AeroTraNet industrial collaborators

Four mains partners are linked to AeroTranet programme:

airbus logo renault logo fiat logo alstom logo

This EST programme has been constructed in consultation with industry. The programme has received support in kind by Airbus who are willing to provide a landing gear well geometry and small airframe cavity geometries, such as the fuel vent, as test cases for this multi-host EST activity. Airbus also offer industrial secondments to EST trainees in their Acoustics and Environment Department and/or in their loads and aeroelasticity department subject to the approval by the Airbus Management and Human Resources Department. This makes this EST training programme very responsive to the medium and long term needs of this prominent EU industry, whilst maintaining the commitment to training in academic excellence and scholarly work for the needs of the EU academia. Airbus France also wishes to support EST students by opening to them the attendance to the RAeS seminar series in aeronautics at Airbus Toulouse, organised by the Royal Aeronautical Society (RAeS), Toulouse branch.

The EST programme has received further support in kind form Fiat Auto, Italy, who has expressed interest in strengthening its expertise in road vehicle aeroacoustics by meeting the early stage researchers during their training. Fiat is considering opening its established industrial secondment scheme to EST students. Under this scheme, EST trainees is invited to give a seminar on their research and consider collaborations and career perspectives in road vehicle aeroacoustics, beyond the terms of the EST programme.

Renault has also expressed a keen interest in research applicable to automotive cavity noise. Renault provides EST trainees with technical advice and their research perspective on vehicle aeroacoustics. EST trainees can discuss their research, present a seminar and explore their career perspectives with Renault. The work between Renault and the EST trainees is covered by an appropriate confidentiality agreement.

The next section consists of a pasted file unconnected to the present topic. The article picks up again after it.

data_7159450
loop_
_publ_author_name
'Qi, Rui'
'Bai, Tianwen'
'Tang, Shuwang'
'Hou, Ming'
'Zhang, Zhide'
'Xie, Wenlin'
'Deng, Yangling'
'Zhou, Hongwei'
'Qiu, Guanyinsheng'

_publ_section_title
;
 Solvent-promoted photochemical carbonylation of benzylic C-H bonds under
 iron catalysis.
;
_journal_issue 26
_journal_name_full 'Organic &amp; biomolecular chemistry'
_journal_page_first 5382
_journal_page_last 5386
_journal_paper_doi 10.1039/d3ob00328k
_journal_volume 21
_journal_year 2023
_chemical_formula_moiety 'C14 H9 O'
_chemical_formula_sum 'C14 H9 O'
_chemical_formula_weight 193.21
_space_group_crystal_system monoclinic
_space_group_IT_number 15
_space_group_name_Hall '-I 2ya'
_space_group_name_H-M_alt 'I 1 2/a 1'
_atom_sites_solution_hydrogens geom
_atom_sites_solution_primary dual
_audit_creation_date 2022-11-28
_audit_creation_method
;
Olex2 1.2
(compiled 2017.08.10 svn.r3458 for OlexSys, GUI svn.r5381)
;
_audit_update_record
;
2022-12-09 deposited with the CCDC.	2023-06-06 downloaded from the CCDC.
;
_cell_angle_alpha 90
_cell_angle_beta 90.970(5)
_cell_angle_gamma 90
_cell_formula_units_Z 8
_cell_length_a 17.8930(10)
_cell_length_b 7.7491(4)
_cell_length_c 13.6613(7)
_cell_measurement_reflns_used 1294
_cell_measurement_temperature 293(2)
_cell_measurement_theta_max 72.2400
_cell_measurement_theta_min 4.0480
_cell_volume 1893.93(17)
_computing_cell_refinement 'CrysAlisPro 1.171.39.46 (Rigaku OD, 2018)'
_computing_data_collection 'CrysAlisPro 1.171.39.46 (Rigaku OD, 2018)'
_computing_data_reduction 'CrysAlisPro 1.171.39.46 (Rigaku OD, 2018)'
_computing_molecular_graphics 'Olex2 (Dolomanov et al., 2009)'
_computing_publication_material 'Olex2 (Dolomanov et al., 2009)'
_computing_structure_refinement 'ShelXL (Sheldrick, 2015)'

The Alstom UK, Rugby, including both its Engineering and R&D Services Business and its Aerospace Operations Business, is also an industrial collaborator in this EST programme. These businesses provide support to ALSTOM’s global power generation equipment supply activities and major aerospace manufacturers respectively. Their activities in turbomachinery (both power generation and aero-engine) cavity flow design and flows in and around aerospace structures (such as aircraft engines, nacelles and pylons) share common flow physics with the airframe cavity flows addressed in this EST programme. The Centre contributes to the EST training by opening a selection of its internal technical seminar series to EST trainees at the University of Leicester, at least one of which is expected to focus on the provision of engineering services in the field of aerospace aerodynamics. In return, EST students is invited to give an annual presentation on their work.

Given this significant EU industrial interest and support at the proposal stage, the EST training partners are confident the programme benefits the ERA and that they can to expand their industrial collaboration portfolio during the implementation of the work programme.

This EST programme addresses the relevant and current training needs of the European Research Area. It does so by aiming to provide excellent postgraduate training to deliver a workforce that is highly employable across the whole European Research Area. Perspective first work destinations for EST postgraduates are the ERA aircraft manufacturers, the academia, the road vehicle ERA manufacturers, turbomachinery ERA manufacturers, the ERA state-owned research centres and public-private initiatives (Qinetiq, CIRA, ONERA, etc.), rail vehicle manufacturers and consultancy firms.

List of academic participants

List of Marie Curie fellows (and access to personal webpage):